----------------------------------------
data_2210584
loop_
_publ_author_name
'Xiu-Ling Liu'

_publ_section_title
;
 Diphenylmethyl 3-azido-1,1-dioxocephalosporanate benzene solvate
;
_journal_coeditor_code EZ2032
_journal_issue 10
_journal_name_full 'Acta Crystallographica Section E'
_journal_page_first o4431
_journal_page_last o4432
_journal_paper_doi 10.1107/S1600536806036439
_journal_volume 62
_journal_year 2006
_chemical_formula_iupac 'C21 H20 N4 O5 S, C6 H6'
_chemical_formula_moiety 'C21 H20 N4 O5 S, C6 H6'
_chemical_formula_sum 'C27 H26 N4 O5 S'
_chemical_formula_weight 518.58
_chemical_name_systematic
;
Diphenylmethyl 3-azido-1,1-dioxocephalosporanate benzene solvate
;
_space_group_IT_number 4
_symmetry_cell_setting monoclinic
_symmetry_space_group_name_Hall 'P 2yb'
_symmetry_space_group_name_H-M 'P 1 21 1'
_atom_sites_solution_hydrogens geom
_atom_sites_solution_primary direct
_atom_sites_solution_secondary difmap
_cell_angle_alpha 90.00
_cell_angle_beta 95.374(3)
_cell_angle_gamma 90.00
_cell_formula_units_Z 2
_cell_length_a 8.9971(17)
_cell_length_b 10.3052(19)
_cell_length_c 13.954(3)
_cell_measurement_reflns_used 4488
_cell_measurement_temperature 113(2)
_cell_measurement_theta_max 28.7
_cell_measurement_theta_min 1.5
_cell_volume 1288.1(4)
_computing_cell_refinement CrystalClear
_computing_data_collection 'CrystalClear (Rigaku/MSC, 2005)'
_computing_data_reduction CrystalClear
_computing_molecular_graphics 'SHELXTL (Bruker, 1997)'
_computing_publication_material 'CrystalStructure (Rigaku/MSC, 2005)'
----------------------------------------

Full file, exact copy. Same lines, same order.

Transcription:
data_2210584
loop_
_publ_author_name
'Xiu-Ling Liu'

_publ_section_title
;
 Diphenylmethyl 3-azido-1,1-dioxocephalosporanate benzene solvate
;
_journal_coeditor_code EZ2032
_journal_issue 10
_journal_name_full 'Acta Crystallographica Section E'
_journal_page_first o4431
_journal_page_last o4432
_journal_paper_doi 10.1107/S1600536806036439
_journal_volume 62
_journal_year 2006
_chemical_formula_iupac 'C21 H20 N4 O5 S, C6 H6'
_chemical_formula_moiety 'C21 H20 N4 O5 S, C6 H6'
_chemical_formula_sum 'C27 H26 N4 O5 S'
_chemical_formula_weight 518.58
_chemical_name_systematic
;
Diphenylmethyl 3-azido-1,1-dioxocephalosporanate benzene solvate
;
_space_group_IT_number 4
_symmetry_cell_setting monoclinic
_symmetry_space_group_name_Hall 'P 2yb'
_symmetry_space_group_name_H-M 'P 1 21 1'
_atom_sites_solution_hydrogens geom
_atom_sites_solution_primary direct
_atom_sites_solution_secondary difmap
_cell_angle_alpha 90.00
_cell_angle_beta 95.374(3)
_cell_angle_gamma 90.00
_cell_formula_units_Z 2
_cell_length_a 8.9971(17)
_cell_length_b 10.3052(19)
_cell_length_c 13.954(3)
_cell_measurement_reflns_used 4488
_cell_measurement_temperature 113(2)
_cell_measurement_theta_max 28.7
_cell_measurement_theta_min 1.5
_cell_volume 1288.1(4)
_computing_cell_refinement CrystalClear
_computing_data_collection 'CrystalClear (Rigaku/MSC, 2005)'
_computing_data_reduction CrystalClear
_computing_molecular_graphics 'SHELXTL (Bruker, 1997)'
_computing_publication_material 'CrystalStructure (Rigaku/MSC, 2005)'